Moving on to the ingredients, the recipe calls for four and a half pounds of bananas, one pound 14 ounces of sugar, half a teaspoon of pectic enzyme, half a teaspoon of amylase enzyme, 1/8 teaspoon of grape tannin, one gram of fermaid K, one teaspoon of yeast nutrient, and Alvin’s D47 yeast.

This is one of the cheapest wines from Jack Keller’s book because bananas are affordable. It is a great option for someone starting their first homebrew on a budget.

The process begins by boiling one quart of water. The bananas are placed in muslin straining bags to keep the fruit and pulp together. The hot water is poured over the sugar to dissolve it, and then it is poured over the bananas. The mixture is mashed slightly to ensure the liquid saturates the bags.

After letting it cool for an hour, the powders (amylase enzyme and grape tannins) are added, followed by more water to reach the one and a half gallons mark. Pectic enzyme, yeast nutrients, and yeast are added, and the mixture is covered and left to ferment.

Every day, the bananas are moved around to prevent them from drying out and becoming a breeding ground for mold. After 10 days, the bananas are removed, and the liquid is squeezed out. The wine is then left to finish fermenting.

After about two weeks, it is racked off into a clean and sanitized carboy. After a month of cold crashing, the wine is bottled. A few months later, the host opens a bottle of the banana wine. It has a nice amber or gold-yellow color, similar to what one would expect from fermented bananas.

The aroma is dominated by banana, with hints of fruity, cidery, and berry notes. The host tastes the wine, emphasizing that all of Jack Keller’s wines are tasted dry, without any back sweetening. The wine has a dry, grippy, and tannic character, with a taste reminiscent of banana peels.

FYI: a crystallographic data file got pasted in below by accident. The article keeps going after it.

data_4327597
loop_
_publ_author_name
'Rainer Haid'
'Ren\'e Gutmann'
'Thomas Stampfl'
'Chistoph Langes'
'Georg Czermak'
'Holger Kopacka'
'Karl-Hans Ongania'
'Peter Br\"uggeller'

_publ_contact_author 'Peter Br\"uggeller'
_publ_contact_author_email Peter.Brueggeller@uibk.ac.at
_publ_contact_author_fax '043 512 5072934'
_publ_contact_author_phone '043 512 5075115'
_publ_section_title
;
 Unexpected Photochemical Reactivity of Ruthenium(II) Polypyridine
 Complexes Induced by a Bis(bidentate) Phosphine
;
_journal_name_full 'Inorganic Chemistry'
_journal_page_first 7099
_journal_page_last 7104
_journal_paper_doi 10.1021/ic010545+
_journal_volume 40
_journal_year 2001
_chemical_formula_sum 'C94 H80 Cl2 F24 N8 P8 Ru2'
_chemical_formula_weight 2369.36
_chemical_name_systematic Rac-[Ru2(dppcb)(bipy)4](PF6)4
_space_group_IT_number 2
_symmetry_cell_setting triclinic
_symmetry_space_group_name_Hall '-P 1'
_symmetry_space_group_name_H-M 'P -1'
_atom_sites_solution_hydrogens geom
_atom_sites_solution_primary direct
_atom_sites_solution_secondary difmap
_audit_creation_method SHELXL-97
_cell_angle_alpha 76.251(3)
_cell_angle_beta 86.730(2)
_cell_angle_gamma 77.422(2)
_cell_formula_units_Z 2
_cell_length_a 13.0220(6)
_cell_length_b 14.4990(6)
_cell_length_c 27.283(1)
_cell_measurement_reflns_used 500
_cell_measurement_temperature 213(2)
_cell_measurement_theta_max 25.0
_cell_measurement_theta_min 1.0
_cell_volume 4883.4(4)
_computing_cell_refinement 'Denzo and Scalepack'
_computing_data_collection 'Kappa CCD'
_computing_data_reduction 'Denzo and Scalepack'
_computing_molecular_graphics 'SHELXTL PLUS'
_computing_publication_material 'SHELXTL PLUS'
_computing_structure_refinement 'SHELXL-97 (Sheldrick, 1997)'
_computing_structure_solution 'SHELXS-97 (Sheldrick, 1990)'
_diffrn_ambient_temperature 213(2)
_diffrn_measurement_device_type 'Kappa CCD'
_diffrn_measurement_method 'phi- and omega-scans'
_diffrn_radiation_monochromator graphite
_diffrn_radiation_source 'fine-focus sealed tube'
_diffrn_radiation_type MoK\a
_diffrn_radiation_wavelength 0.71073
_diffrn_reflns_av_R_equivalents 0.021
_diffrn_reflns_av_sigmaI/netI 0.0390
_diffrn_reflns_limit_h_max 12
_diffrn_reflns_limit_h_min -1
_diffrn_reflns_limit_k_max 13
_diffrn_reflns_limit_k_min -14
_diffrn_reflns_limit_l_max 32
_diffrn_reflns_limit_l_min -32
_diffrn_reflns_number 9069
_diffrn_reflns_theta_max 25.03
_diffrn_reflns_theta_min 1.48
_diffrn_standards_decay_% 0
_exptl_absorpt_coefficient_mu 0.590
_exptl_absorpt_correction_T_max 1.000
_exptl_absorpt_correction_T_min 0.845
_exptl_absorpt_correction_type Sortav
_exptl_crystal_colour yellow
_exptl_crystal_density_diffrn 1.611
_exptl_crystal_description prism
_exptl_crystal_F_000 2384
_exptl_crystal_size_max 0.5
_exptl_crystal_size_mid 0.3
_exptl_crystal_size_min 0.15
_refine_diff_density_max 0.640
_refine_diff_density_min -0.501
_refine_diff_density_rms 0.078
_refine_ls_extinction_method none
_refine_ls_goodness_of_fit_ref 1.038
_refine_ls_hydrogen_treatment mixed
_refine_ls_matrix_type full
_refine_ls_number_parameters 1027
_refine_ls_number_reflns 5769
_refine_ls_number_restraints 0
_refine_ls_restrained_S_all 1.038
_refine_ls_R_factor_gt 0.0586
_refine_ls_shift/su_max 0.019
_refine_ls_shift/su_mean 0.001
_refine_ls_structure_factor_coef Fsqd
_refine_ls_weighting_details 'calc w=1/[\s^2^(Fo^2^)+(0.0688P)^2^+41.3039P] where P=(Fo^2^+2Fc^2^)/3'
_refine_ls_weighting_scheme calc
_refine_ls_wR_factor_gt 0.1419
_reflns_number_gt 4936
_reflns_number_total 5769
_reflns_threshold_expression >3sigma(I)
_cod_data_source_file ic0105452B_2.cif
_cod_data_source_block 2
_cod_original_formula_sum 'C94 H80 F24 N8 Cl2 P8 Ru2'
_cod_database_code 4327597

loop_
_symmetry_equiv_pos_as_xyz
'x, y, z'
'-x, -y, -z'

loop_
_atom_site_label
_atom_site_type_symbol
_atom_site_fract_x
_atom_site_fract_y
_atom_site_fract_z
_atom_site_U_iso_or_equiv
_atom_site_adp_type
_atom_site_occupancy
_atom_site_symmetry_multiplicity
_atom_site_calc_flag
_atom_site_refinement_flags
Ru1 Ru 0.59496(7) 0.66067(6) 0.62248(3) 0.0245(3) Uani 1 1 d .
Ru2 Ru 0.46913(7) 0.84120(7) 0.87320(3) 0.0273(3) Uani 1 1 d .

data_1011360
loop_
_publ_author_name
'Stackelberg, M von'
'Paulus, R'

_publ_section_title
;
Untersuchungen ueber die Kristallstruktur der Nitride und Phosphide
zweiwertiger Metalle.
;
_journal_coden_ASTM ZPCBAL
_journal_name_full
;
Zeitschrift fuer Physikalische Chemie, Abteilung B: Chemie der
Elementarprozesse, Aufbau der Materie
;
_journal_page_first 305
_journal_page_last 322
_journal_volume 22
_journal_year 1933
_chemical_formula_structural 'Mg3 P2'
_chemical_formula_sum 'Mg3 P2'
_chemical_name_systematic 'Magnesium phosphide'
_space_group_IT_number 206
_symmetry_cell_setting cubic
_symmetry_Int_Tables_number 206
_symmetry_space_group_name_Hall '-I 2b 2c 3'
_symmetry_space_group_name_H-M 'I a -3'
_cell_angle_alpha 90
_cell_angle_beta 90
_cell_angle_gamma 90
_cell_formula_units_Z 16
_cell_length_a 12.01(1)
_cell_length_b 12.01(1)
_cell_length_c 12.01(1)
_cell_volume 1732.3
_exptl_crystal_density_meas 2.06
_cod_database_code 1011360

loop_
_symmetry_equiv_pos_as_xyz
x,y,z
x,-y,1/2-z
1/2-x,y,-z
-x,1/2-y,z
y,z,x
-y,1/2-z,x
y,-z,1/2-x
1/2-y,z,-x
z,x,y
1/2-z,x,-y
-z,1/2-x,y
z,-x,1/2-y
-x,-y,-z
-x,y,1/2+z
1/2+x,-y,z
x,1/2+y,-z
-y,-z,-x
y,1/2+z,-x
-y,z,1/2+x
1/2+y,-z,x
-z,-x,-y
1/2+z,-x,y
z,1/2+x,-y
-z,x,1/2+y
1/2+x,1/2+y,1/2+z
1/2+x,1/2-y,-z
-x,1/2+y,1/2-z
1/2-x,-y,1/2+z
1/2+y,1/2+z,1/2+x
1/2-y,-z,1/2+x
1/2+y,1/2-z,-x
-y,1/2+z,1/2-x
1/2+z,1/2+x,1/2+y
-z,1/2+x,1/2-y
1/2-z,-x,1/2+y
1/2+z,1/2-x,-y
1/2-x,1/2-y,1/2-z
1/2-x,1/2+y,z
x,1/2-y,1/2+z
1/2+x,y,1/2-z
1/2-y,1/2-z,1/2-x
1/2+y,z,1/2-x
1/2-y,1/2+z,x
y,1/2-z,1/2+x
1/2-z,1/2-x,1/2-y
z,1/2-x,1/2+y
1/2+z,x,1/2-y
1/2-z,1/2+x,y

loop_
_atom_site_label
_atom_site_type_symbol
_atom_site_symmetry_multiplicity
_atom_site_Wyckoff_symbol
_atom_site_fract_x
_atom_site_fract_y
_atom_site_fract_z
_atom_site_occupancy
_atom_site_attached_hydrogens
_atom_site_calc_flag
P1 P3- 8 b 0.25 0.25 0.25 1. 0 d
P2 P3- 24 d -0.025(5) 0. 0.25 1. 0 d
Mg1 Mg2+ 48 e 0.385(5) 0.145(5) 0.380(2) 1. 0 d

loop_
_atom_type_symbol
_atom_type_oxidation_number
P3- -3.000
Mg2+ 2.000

There are also hints of cideriness and a touch of acid. The host suggests that back sweetening the wine would elevate the banana flavors and make it more enjoyable.

In the end, back sweeten the wine with some simple syrup. This transforms the wine, bringing out the fermentation character while adding a pleasant sweetness.

Tasting Notes

The resulting banana wine has a nice gold-yellow color. The nose is big on banana, almost like artificial banana, with fruity, cidery, and berry notes. There’s a hint of blueberry, tart apple, and a banana laffy taffy kind of thing going on.

The taste is quite unique. It’s like what a banana would taste like if it had no sugar. There’s a deep dryness to it, grippy and tannic. You can sense the banana peel, the smell of that gritty fibrousness of the peel that’s leafy and verdant.

There’s not a juicy, luscious banana character there; it’s not vegetal but it’s not fruity either. It kind of rides that line in a way. There’s just a bit of cideriness there, which is characteristic usually of country fruit wines, and just a touch of acid.

Back sweetening the wine can elevate all of those banana characters. Adding back some sweetness ties everything together, creating a truly great fermented product.

This banana wine recipe is part of a broader series on Jack Keller’s home winemaking book. A big thanks to Homebrew Ohio for sponsoring this series. Happy brewing and winemaking, and here’s to Jack!